Effects of the 2020 Gigafire on Tropospheric Ozone Chemistry in the United States

Julie Christopoulos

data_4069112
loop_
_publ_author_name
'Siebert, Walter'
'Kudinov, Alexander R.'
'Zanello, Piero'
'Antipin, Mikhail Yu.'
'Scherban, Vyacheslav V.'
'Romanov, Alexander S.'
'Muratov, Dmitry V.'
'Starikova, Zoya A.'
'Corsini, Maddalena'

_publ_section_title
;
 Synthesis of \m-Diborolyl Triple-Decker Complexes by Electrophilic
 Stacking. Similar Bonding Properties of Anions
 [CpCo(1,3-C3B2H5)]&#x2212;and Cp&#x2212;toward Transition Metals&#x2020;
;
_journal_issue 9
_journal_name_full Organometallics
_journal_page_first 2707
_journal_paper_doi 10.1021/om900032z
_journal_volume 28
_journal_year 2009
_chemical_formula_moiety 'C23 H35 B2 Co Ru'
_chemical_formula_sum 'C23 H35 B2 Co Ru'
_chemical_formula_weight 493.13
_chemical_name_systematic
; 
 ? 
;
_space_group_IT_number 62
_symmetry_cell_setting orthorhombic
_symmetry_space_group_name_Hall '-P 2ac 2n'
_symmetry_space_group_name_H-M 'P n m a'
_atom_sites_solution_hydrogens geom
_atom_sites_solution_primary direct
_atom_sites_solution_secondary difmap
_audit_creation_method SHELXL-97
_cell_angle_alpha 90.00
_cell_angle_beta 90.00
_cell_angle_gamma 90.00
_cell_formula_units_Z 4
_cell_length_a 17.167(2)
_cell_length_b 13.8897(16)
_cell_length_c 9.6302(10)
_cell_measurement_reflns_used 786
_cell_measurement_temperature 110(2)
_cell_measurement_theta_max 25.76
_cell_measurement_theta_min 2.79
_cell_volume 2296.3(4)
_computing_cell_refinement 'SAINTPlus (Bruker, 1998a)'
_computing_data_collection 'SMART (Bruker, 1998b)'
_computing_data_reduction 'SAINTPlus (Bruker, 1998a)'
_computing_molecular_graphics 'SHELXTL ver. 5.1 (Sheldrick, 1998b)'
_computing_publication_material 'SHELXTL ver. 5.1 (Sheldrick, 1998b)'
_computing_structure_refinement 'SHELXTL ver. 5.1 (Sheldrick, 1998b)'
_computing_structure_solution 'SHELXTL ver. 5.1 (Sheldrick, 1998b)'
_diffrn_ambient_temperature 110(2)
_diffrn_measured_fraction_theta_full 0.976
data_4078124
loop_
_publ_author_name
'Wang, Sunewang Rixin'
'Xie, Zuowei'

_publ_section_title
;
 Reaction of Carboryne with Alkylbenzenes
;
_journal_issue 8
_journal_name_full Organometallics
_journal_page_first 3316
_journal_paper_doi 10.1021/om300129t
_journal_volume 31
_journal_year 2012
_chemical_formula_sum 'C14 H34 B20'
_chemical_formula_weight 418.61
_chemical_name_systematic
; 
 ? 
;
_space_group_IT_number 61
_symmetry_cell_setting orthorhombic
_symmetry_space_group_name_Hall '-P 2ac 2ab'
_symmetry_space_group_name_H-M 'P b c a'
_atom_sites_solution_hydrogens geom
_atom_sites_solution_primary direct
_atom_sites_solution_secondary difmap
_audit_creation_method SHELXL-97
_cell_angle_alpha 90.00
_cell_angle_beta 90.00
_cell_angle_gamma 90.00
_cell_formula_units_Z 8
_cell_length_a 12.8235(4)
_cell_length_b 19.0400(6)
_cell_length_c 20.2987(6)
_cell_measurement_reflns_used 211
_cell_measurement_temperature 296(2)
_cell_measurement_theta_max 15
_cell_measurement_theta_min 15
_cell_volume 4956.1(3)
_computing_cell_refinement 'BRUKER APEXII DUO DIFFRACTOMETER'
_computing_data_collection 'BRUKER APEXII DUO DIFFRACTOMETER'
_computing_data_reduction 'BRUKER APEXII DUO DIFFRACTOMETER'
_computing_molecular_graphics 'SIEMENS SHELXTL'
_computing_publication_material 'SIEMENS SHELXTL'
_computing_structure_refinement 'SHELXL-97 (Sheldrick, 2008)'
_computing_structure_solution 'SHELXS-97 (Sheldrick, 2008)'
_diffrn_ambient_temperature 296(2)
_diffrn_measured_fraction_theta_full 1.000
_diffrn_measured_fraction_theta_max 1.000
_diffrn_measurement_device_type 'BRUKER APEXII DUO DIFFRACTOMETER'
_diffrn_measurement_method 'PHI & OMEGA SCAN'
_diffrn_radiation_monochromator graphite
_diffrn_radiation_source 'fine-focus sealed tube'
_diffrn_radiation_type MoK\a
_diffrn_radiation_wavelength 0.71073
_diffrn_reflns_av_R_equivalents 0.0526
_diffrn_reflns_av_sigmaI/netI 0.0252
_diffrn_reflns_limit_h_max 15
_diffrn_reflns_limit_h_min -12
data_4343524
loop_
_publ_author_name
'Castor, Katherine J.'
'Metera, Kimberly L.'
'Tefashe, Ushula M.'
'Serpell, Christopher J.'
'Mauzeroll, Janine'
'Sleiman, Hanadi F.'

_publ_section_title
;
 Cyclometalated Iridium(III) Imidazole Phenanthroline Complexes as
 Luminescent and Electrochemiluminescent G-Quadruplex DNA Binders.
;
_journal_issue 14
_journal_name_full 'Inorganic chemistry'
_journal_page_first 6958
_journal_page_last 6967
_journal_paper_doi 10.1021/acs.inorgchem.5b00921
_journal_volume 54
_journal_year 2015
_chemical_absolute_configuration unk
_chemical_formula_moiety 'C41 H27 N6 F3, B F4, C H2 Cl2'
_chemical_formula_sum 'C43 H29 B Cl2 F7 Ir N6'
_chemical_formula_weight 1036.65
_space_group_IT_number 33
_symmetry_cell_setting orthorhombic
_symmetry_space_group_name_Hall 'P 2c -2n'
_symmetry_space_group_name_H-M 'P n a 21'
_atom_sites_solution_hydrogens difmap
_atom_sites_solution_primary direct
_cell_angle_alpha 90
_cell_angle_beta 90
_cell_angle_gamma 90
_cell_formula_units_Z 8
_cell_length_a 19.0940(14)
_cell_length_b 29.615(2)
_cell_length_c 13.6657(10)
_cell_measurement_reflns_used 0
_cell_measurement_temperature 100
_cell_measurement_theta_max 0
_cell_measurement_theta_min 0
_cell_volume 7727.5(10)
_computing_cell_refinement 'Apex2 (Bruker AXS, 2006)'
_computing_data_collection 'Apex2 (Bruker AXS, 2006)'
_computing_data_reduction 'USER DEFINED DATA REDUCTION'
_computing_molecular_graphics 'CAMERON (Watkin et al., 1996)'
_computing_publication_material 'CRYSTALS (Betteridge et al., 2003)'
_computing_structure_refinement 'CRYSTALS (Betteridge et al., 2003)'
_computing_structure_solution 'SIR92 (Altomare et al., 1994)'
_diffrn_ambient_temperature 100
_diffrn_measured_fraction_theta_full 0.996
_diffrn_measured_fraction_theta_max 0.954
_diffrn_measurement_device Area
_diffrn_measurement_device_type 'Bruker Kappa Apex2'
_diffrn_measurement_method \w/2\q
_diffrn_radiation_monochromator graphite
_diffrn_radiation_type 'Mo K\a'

During 2020, the United States endured unseasonably higher fire activities in the western region compared to previous years. Throughout the period August 1st to October 31st, the western United States experienced its first known “Gigafire,” which burned more than 7.8 million acres of land. Wildfires are known to generate a substantial amount of O3 precursors, however, capturing the degree of O3 production from wildfires becomes complicated due to the wildfire emissions complexity, nonlinearity in plume photochemistry, aerosol radiative effects, mixing with external air masses, and additional plume dynamics. This work aims to identify the sources of O3 forecast uncertainty by the Community Multiscale Air Quality (CMAQ) Model and understand impacts on air quality during the 2020 Gigafire. We focus on the peak of the fire season, August 1st to October 31st, 2020, and utilize CMAQ V5.3.1 to examine two scenarios, one incorporating fires, CMAQFire, and one without, CMAQNoFire . A model evaluation of O3 and its precursors (NOx, CO, VOCS) is performed with in-situ measurements obtained from the AirNow and AQS networks. An analysis of O3 concentrations surrounding the fire region illustrates the capability of the model to successfully simulate downwind O3 increases; however, O3 remains underestimated close to the fire source. Evaluation of precursors in proximity to the fire source reveals model overestimates of NO2 and further underestimates of CO. Finally, we quantify the contribution of wildfire emissions to surface O3 production using the difference of simulated O3 fields between CMAQFire and CMAQNoFire runs.